Harvard may reorient its long-term fundraising strategy to focus more attention on unrestricted funds rather than earmarked gifts, University President Drew G. Faust said in an interview last week, giving voice to a policy that has become increasingly important in the midst of the recent economic downturn.
Confronted with harsher financial realities over the past year, University officials repeatedly stressed the importance of raising flexible, current use funds in order to support key priorities, such as financial aid.
And in light of the positive donor response, Faust said that the University’s call for unrestricted giving may evolve into a permanent strategy.
“Harvard even in good times hasn’t put enough emphasis on unrestricted giving,” Faust said. “Our donors tended to want to endow particular activities—it’s just how the process was structured as it evolved.”
Unrestricted funds raised over the past year have been used to support various initiatives including classroom reconstruction at the Graduate School of Education, new scientific equipment for the Molecular Cellular Biology Department to further human genetics research, and financial aid at the Kennedy School.
The University’s chief fundraiser Tamara E. Rogers ’74 said yesterday that though Harvard had already begun focusing fundraising efforts on current use money before the recession, market pressures gave these concerted efforts “extra impetus” and direction, most notably in the Faculty of Arts and Sciences.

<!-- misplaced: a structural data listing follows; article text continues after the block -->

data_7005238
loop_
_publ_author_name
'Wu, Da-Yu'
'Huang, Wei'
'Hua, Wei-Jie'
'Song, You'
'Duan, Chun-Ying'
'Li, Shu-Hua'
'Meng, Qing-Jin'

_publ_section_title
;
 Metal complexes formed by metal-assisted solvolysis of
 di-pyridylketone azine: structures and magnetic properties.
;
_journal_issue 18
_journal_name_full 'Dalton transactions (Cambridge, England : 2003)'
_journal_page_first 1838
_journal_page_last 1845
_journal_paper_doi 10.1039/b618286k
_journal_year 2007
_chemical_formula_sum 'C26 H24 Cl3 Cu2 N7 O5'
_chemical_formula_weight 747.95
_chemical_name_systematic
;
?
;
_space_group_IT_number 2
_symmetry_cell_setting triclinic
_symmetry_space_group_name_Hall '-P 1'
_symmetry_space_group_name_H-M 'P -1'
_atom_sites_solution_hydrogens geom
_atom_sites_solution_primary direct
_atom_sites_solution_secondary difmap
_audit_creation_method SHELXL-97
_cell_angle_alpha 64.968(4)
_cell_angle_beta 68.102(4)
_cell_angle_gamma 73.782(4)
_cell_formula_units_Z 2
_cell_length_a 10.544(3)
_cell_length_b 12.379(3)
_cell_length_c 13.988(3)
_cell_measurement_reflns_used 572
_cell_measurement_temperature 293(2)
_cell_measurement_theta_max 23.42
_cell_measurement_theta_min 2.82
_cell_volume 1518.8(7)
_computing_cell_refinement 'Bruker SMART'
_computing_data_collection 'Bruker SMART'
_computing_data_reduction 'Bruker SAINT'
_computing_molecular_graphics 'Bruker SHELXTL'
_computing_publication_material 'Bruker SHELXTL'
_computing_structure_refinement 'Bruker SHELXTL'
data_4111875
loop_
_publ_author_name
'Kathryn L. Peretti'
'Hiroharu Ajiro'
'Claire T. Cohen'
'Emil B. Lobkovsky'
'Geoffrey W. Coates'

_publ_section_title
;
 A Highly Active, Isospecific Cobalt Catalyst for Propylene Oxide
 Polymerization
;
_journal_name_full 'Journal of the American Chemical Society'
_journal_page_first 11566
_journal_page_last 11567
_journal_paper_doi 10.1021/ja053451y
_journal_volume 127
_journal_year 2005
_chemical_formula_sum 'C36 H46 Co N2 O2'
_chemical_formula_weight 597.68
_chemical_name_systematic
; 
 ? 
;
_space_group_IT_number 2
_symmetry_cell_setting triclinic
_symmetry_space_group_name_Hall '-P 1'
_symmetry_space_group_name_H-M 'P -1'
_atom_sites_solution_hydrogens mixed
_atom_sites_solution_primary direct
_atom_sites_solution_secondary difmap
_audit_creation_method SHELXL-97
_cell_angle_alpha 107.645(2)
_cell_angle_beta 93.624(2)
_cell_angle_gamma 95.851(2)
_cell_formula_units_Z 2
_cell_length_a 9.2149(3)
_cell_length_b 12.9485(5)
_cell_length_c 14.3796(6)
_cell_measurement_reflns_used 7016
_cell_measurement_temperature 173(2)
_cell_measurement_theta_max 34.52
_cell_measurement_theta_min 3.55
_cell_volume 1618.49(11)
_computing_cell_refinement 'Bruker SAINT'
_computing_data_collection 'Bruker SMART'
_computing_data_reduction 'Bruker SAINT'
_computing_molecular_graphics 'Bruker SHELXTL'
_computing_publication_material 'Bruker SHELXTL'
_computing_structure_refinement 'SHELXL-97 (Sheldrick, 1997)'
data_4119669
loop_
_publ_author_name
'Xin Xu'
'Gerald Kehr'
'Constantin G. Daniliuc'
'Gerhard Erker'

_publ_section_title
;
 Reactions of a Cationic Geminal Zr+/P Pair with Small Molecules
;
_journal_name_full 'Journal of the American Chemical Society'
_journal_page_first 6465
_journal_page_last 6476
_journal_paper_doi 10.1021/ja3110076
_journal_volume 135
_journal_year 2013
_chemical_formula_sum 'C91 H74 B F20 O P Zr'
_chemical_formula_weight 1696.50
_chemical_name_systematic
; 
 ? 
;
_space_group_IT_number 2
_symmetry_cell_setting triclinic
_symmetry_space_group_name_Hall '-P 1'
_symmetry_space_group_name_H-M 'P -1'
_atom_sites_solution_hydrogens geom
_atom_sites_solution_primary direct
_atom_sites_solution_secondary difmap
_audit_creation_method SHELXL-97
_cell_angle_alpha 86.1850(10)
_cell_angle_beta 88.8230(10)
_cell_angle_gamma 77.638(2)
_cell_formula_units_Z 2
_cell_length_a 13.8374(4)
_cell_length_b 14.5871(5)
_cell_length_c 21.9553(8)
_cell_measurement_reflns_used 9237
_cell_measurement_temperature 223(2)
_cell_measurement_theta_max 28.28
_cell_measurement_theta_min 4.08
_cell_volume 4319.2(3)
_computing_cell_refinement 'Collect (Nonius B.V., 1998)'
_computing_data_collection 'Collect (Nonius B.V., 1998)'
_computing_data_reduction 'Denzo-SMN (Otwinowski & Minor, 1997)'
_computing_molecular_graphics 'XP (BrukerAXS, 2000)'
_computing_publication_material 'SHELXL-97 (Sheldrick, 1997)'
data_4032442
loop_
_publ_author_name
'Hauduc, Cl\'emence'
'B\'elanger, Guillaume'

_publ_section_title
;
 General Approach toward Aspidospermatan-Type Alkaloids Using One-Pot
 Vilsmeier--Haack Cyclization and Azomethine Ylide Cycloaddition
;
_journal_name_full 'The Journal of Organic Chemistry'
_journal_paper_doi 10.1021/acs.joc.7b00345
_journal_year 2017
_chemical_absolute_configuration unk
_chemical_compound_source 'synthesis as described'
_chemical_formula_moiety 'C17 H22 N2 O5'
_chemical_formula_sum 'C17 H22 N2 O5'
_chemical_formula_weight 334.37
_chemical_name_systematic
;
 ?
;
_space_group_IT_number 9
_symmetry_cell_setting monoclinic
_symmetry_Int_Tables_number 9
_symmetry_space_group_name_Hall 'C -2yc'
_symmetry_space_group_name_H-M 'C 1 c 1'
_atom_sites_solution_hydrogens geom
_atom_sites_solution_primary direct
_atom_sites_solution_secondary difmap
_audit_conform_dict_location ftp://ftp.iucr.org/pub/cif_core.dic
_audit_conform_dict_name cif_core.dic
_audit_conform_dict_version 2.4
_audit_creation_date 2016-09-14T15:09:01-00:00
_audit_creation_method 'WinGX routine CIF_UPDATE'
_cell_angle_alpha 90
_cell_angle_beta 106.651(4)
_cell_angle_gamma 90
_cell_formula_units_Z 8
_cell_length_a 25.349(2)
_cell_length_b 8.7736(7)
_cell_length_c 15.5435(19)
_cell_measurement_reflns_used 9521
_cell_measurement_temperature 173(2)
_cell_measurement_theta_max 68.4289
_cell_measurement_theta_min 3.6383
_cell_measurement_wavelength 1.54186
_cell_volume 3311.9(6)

FAS posted a 38 percent increase in unrestricted gift receipts available for immediate use—from $24 million to $33 million—over the past fiscal year ending June 30, 2009.
In contrast, fundraising levels across the University fell by 8 percent over the last year, a result Rogers attributed to the global economic crisis and described as “inevitably disappointing, but not surprising.”
Rogers said that she believed Harvard’s donor base understands the importance of flexible funds to support “critical priorities,” thereby rendering such a strategy sustainable in the long run.
“Our donors are sophisticated philanthropists,” Rogers said.
But some alumni may harbor an inherent suspicion of supplementing a pool of unrestricted University money—a “slush fund,” as Mark A. Hissey ’84 called it in an interview this spring.
“They want their money to go to things that they really cared about,” Hissey said, defending donor prerogative in the allocation of funds, even in the context of a donor base that viewed Harvard as “very responsible” with its use of resources.
In addition, a strategy that emphasizes unrestricted gifts may not have staying power in the long-run, philanthropy expert Kathleen D. McCarthy said, given that soliciting unrestricted or current use funds tends to be more difficult when the urgency of raising money to maintain core activities dissipates.
“It might be a harder thing to pitch when the economy improves,” said McCarthy, director at the CUNY Center for the Study of Philanthropy. “In flush times, you’re going to have more people who want to leave their own personal stamp on the gift.”
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